From Social Niceties to No Holds Barred In ‘God of Carnage’

If the Lake Worth Playhouse is already something of a hidden gem compared to the mainstream SFL theatre scene, its Black Box series is an even smaller and lesser known but arguably more intriguing offering than its mainstage counterpart. Trafficking in plays “whose subjects or themes are both thought provoking and relevant to today’s world,” the series is offering one more weekend of its current production of God Of Carnage.

This work by French playwright Yazmin Reza premiered on Broadway in 2009 as well as inspired the 2011 Roman Polanski film Carnage. After Michael and Veronica’s child is “disfigured” by the loss of two of his teeth in a schoolyard kerfuffle, they invite the parents of the other party involved over for a civilized afternoon meeting to discuss the situation. Quickly, the two couples start to clash with each other at every turn, with the eventual result being a cockamamie no holds barred verbal sparring match. 

Though the show is slated to run about an hour and a half, director Charlotte Otremba keeps the pace to an even crisper 72 minutes, and also adds in some interesting staging touches such as the use of the theatre’s aisle as the characters’ exit point. 

In the first class script, Reza not only keeps several balls in the air but knows exactly when to pick each back up. Running threads like the unfortunate fate of a hamster, Alan’s involvement in a large-scale pharmaceutical corruption scheme, and a potentially bad batch of coffeetea are pulled up again at just the right moment for maximum comedic impact, making for nearly non-stop laughs. 

Trish Weaver-Rhodes, Russell Kerr, Jessica Scheidt, and Tom Copeland form a tight ensemble of four and exhibit masterful comedic timing as they embody their largely unsympathetic characters. If anything, some of the ensemble occasionally seemed as if they were playing at a pitch slightly too high, but, later, once and the liquor had begun to flow and the emotions to run ever-higher, this over-the-top energy began to seem more appropriate.

While Veronica and Annette came off as slightly more tolerable than their apish and sexist husbands, the self importance of all four characters ensured that none of them met the bar for “likable,” allowing us to take a sick pleasure in seeing them psychologically disintegrate under each other’s gaze.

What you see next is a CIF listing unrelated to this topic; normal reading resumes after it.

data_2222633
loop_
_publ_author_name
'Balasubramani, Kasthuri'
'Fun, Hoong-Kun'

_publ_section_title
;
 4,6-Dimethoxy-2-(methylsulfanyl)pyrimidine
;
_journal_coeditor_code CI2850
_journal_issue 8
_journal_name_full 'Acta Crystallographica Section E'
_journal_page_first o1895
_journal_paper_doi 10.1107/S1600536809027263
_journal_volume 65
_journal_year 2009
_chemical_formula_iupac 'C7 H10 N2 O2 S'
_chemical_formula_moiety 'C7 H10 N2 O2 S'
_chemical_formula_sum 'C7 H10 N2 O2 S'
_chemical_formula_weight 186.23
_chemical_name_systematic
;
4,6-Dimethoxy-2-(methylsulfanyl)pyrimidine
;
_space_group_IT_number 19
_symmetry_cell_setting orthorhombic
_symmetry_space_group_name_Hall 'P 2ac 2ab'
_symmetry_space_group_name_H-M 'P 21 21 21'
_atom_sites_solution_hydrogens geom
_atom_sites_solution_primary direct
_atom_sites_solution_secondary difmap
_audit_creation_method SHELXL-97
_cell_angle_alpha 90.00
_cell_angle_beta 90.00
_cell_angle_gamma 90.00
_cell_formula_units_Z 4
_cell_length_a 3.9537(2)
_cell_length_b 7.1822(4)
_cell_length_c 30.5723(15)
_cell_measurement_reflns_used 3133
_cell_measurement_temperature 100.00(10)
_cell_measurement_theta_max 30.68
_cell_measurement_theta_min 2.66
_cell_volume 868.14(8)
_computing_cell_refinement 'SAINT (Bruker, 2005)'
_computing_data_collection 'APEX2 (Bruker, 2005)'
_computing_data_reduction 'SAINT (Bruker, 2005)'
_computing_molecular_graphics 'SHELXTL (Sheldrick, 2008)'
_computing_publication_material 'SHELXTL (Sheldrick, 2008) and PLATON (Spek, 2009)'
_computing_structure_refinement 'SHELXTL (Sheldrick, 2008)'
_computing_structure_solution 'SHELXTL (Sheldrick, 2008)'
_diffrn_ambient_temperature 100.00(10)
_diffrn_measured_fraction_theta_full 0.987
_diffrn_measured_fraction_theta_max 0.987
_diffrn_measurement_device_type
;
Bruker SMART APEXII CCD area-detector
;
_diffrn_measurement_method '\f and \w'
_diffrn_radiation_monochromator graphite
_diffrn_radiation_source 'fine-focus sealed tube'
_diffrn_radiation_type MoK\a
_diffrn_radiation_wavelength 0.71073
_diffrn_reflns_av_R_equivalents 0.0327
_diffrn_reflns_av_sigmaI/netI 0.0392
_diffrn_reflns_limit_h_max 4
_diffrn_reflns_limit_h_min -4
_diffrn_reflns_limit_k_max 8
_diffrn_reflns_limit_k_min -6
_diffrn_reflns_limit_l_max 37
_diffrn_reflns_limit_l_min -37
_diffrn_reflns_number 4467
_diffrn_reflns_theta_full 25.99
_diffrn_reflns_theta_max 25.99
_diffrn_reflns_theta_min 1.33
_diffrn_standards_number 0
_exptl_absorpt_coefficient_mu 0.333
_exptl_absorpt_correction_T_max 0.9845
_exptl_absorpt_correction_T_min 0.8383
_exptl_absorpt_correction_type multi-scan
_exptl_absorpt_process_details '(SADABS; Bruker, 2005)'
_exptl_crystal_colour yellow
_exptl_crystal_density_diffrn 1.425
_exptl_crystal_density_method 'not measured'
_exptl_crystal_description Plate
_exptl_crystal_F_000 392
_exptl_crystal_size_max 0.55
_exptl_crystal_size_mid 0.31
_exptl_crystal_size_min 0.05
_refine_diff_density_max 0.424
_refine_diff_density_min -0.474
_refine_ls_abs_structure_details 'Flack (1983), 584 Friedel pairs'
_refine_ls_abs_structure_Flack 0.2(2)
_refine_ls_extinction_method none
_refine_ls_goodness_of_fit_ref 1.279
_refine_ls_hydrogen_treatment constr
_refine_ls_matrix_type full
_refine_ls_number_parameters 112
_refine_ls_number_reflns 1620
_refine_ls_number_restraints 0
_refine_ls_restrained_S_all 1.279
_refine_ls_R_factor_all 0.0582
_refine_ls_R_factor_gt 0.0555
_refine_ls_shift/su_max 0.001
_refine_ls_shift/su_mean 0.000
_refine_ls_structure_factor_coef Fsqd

This comes in handy when even ostensibly noble enterprises like Veronica’s research on Darfur are the subject of cutting character assassinations, since God of Carnage is a play, too, that perhaps shares something of its DNA with Who’s Afraid Of Virginia Woolf in that it unsettlingly illustrates the fact that we ourselves are probably only a few choice takedowns away from being completely emotionally destroyed. 

The raw honesty of these characters at their worsts, especially when it comes to loaded and taboo topics, allow us the chance to catch a glimpse of the animal instincts that lurk just beneath the thin veneer of civilized society, always about to erupt. Or, as the character Michael eventually puts it: 

We tried to be nice, we bought tulips, my wife passed me off as a liberal, but I can’t keep this bullshit up any more. I am not a member of polite society. What I am and always have been, is a fucking Neanderthal.

It would be, perhaps, a pill too bitter to swallow were it not cloaked in jokes and witticisms, but as there are jokes and witticisms aplenty in this madcap play, it makes for an enjoyable as well as existentially provocative evening. Along with plenty of hilarious dialogue, you’ll find several moments of memorable physical comedy in the mix as well: by the end of the night, art books have been vomited upon, electronics have been drenched in flower pots, and you can bet that someone’s been overdoing it on the rum. 

The title of the play, by the way, comes from a phrase uttered by Alan, whose philosophy involves worshipping the chaotic “God of Carnage” rather than embracing a more evolved moral code. It’s not, probably, the best approach to life on the whole, but when the carnage comes with this much comedy, it’s definitely worth worshipping at the theatre

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